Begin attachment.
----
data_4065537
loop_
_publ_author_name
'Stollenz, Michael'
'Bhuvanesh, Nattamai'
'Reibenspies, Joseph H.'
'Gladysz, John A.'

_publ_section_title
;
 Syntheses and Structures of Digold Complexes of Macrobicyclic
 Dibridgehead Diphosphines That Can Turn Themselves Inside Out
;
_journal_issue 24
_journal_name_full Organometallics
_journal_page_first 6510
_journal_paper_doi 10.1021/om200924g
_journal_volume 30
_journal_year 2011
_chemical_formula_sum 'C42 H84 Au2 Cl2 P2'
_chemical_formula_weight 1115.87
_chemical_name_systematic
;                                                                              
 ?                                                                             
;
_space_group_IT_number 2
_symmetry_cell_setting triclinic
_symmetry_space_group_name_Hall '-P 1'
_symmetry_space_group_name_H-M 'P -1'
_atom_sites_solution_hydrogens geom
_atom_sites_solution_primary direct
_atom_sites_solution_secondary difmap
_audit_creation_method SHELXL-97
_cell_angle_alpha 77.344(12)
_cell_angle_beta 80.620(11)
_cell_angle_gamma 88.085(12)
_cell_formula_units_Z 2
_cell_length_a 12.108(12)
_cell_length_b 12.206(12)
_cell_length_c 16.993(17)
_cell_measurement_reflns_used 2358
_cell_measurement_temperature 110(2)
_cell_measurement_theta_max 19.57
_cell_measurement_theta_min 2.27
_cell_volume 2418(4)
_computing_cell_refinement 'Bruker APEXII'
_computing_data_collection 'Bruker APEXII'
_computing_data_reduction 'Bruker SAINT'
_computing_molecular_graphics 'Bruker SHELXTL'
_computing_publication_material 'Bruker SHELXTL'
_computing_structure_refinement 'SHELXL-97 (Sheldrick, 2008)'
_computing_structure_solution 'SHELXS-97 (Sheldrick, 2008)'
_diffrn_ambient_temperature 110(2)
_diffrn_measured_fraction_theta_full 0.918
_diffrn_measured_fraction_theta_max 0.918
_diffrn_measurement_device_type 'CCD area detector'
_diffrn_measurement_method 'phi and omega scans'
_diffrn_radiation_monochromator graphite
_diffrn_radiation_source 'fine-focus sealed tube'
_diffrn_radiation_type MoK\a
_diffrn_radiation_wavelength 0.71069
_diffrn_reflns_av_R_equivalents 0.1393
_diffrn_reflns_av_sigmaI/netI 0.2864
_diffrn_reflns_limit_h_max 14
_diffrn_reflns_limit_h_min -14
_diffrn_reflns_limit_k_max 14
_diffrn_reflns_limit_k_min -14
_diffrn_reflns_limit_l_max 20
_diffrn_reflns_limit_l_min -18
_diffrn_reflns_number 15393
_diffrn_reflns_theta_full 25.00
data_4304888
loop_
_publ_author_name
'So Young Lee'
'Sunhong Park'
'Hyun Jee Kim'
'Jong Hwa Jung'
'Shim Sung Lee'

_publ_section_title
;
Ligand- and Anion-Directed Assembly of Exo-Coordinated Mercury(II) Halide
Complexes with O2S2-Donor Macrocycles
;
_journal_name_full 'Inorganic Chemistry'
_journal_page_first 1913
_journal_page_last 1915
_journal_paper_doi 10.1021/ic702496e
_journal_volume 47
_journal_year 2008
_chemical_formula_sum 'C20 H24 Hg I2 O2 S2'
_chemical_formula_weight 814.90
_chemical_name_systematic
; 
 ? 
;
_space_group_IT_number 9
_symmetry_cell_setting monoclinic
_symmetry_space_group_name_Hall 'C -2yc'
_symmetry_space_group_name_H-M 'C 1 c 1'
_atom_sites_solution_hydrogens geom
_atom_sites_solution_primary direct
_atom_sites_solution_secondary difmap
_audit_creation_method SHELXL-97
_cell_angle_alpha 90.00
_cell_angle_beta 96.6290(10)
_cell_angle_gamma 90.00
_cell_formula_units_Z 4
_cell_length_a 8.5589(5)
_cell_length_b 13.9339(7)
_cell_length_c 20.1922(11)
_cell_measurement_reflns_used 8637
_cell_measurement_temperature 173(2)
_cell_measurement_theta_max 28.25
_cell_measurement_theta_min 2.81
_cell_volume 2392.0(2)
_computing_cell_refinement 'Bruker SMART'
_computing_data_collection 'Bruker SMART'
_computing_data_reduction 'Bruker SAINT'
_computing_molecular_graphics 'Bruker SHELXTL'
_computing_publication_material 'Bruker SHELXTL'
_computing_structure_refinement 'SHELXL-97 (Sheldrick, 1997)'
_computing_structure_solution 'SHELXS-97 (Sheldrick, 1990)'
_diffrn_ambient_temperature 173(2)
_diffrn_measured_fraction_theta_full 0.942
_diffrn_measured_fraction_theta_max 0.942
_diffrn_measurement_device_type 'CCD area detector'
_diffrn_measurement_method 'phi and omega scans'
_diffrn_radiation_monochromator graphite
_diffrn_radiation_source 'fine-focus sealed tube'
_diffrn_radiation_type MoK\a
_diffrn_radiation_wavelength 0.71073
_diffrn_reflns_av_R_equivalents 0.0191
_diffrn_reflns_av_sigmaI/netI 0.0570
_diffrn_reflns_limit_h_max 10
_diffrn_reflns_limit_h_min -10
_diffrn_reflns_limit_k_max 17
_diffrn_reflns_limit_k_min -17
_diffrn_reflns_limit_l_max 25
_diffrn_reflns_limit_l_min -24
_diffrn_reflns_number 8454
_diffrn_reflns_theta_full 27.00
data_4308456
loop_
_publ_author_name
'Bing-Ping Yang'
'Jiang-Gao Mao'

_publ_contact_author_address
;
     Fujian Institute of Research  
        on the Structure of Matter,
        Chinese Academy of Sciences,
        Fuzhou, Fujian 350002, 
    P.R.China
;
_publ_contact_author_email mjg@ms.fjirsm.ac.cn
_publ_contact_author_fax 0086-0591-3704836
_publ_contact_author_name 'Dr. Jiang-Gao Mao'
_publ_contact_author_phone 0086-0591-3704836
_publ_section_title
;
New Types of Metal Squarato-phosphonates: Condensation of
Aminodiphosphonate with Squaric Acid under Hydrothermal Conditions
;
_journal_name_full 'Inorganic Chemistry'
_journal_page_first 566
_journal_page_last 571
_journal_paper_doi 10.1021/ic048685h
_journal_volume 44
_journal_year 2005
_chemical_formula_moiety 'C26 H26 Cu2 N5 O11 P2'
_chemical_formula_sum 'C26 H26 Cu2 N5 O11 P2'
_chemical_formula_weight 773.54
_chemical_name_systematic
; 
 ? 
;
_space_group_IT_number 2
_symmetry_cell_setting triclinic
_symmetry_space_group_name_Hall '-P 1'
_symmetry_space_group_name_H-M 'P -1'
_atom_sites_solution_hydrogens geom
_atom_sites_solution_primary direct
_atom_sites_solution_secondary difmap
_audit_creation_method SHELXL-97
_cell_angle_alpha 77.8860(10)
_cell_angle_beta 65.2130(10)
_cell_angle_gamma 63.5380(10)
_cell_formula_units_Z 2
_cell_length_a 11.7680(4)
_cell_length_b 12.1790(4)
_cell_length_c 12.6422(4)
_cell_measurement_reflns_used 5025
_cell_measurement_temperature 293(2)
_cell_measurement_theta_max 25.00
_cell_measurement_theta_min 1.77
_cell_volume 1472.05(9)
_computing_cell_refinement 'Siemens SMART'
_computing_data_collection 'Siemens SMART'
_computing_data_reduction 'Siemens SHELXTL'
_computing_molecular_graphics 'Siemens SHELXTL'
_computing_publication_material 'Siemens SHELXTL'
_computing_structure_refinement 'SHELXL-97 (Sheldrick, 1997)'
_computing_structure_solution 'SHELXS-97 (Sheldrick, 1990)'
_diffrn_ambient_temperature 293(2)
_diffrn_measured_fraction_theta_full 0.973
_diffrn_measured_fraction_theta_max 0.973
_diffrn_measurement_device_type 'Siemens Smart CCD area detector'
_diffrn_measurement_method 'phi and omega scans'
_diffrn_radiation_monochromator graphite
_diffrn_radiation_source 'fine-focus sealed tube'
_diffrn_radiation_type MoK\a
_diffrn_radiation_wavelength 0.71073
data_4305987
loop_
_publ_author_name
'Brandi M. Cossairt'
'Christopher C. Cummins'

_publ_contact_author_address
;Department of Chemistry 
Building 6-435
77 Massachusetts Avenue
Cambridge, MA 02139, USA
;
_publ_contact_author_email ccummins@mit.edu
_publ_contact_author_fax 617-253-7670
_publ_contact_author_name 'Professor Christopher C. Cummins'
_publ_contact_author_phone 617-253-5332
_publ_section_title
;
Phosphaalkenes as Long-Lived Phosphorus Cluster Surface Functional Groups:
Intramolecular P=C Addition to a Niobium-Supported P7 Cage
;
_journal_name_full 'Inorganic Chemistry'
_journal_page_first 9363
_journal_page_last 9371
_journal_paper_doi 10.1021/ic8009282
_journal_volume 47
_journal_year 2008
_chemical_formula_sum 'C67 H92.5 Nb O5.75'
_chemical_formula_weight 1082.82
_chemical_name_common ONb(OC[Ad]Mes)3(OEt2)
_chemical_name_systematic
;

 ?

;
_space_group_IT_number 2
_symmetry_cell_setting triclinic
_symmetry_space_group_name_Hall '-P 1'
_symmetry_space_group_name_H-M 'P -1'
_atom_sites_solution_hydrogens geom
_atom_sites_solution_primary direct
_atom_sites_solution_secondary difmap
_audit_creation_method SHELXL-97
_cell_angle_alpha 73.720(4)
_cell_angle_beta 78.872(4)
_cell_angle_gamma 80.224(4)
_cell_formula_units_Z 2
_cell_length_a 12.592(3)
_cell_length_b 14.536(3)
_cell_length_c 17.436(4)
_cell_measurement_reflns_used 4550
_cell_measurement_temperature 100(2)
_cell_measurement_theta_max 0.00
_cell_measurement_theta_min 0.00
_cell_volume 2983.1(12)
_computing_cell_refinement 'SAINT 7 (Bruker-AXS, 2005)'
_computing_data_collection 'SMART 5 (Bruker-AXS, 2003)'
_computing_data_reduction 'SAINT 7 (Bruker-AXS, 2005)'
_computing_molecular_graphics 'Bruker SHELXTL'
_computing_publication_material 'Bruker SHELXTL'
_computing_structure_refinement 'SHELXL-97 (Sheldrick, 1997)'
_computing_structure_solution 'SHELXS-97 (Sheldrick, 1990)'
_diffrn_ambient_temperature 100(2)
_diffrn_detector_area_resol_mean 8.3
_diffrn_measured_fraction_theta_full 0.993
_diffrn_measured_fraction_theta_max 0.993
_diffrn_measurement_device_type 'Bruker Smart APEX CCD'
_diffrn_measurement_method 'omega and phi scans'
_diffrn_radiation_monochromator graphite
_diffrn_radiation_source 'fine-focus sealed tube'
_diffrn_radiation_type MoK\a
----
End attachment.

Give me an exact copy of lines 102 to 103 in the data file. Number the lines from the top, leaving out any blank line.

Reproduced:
_atom_sites_solution_secondary difmap
_audit_creation_method SHELXL-97